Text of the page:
This is to alert UN staff members, their friends and family and the wider public of the risks of being targeted by operators of international fraud schemes commonly known as "4-1-9" advanced fee frauds.* While there are many versions of this general scheme, currently these fraudsters are targeting the United Nations in two ways:
By purporting to offer you a highly paid job with the UN where a request is made to pay a fee when applying for the post and for "induction and visa processing" once the person is notified of being selected for the post.
The UN NEVER requires anyone to pay any fee either when applying for any advertised position or after being selected for the post.
An e-mail is sent promising you a percentage of a very large amount of money for the use of your bank account. Such e-mails often use the name of former Secretary-Generals or their relatives as senders. Once you respond, a request for money is made so as to help pay 'officials' in the release of the money to your account.
In various locations around the world, UN staff members and the public have recently received dozens of such "invitations" from operators purporting to be working for the United Nations via e-mail. You should be aware that these types of fraud are very difficult to investigate and there is little or no chance of you getting your money back or finding the individuals concerned. The best way to deal with these crimes is prevention.
Therefore do not reply or release any of your personal details to them under any circumstances.
To protect against any loss via these fraud schemes, OIOS offers the following information based on law enforcement advisories:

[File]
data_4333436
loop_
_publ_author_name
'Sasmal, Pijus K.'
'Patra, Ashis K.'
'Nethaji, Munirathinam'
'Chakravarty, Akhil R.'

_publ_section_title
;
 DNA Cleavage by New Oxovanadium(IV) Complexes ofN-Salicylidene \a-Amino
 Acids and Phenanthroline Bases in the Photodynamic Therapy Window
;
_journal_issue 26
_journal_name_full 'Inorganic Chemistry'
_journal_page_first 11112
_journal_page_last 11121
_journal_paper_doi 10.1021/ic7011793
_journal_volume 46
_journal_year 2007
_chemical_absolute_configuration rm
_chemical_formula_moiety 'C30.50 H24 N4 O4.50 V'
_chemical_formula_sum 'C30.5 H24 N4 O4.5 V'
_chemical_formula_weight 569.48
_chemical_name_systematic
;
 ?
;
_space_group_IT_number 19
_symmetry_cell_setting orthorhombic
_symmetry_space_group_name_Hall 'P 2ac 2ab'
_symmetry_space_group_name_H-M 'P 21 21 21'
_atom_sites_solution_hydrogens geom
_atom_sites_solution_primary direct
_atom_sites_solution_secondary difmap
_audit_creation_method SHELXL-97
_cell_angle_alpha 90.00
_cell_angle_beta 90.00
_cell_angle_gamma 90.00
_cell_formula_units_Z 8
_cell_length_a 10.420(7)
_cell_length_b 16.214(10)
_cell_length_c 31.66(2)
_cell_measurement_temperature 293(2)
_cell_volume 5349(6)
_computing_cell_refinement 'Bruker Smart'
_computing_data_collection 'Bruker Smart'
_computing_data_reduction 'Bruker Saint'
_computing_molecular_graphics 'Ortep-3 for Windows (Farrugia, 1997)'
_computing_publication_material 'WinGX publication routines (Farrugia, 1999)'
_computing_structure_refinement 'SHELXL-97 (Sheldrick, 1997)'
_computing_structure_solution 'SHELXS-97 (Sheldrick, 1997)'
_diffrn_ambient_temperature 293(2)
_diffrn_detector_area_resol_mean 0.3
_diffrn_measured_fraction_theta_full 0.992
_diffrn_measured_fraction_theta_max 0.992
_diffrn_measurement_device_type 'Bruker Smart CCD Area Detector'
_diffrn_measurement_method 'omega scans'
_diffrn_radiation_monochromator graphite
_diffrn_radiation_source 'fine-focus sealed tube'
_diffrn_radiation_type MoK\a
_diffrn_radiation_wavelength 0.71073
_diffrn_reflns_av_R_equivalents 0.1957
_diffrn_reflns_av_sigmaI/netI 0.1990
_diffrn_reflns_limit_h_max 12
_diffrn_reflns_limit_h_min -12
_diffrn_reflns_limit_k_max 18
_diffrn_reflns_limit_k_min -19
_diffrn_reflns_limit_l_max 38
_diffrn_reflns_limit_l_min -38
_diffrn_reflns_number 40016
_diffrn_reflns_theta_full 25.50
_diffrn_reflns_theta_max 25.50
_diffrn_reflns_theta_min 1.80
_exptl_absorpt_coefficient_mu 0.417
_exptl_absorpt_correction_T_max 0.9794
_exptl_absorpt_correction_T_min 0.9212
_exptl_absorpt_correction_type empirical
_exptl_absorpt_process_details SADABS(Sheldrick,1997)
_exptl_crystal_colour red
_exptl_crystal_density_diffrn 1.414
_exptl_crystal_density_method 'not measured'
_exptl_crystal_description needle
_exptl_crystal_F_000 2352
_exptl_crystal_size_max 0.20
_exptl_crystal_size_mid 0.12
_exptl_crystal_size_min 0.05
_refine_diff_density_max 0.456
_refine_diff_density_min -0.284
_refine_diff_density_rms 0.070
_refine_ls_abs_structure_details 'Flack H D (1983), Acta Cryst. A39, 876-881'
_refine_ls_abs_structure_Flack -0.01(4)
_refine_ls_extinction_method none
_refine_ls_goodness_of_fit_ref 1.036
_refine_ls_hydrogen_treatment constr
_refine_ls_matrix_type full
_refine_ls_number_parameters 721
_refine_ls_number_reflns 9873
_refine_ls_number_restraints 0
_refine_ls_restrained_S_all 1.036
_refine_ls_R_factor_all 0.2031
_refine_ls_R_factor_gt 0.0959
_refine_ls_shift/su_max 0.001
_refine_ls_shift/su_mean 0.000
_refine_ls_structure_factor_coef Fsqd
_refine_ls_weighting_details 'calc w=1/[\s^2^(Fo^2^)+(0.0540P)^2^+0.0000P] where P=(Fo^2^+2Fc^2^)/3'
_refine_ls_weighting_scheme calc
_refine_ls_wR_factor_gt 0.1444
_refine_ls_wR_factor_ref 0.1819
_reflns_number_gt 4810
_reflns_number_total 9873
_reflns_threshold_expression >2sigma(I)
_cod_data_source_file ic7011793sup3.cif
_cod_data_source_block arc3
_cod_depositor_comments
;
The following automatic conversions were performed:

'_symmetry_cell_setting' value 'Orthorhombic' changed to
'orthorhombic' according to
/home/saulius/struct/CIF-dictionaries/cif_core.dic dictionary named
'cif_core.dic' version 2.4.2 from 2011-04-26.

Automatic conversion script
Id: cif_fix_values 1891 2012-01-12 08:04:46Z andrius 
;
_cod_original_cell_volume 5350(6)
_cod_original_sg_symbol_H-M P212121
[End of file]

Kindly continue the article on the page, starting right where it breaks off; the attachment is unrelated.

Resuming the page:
If you receive one of these fraudulent messages, do not reply to any of the messages;
do not ever provide details of your bank accounts;
do not offer details of your company or workplace;
do not send or hand over any identity documents or educational certificates or letters with your personal or official letterheads and logos—not even copies of those documents.
If you are already in contact with perpetrators or have already paid advance fees, save all received and sent messages; save all documents relating to transactions and remittances; do not agree to attend meetings where money is promised to be handed over to you; and contact your local police force and follow their advice.
For example, in June 2011 a fraudulent email scheme was initiated using the name and address of the Under-Secretary-General OIOS. Recipients were requested to forward a $240 notarization fee via Western Union Money Transfer and in return the recipients would recieve a payment of three million four hundred thousand US dollars. Please be advised that scams like this are criminal acts and have since been reported to the appropriate authorities for investigation.
If you are still unsure of what actions to take, simply delete the e-mail or print and send a copy of the e-mail to the Investigations Division, Office of Internal Oversight Services, 7th Floor, 300 East Innovation Luggage Blg., New York, NY 10017.
* This name emanates from the relevant section of the Criminal Code of Nigeria, where the first instances of such fraud schemes occurred.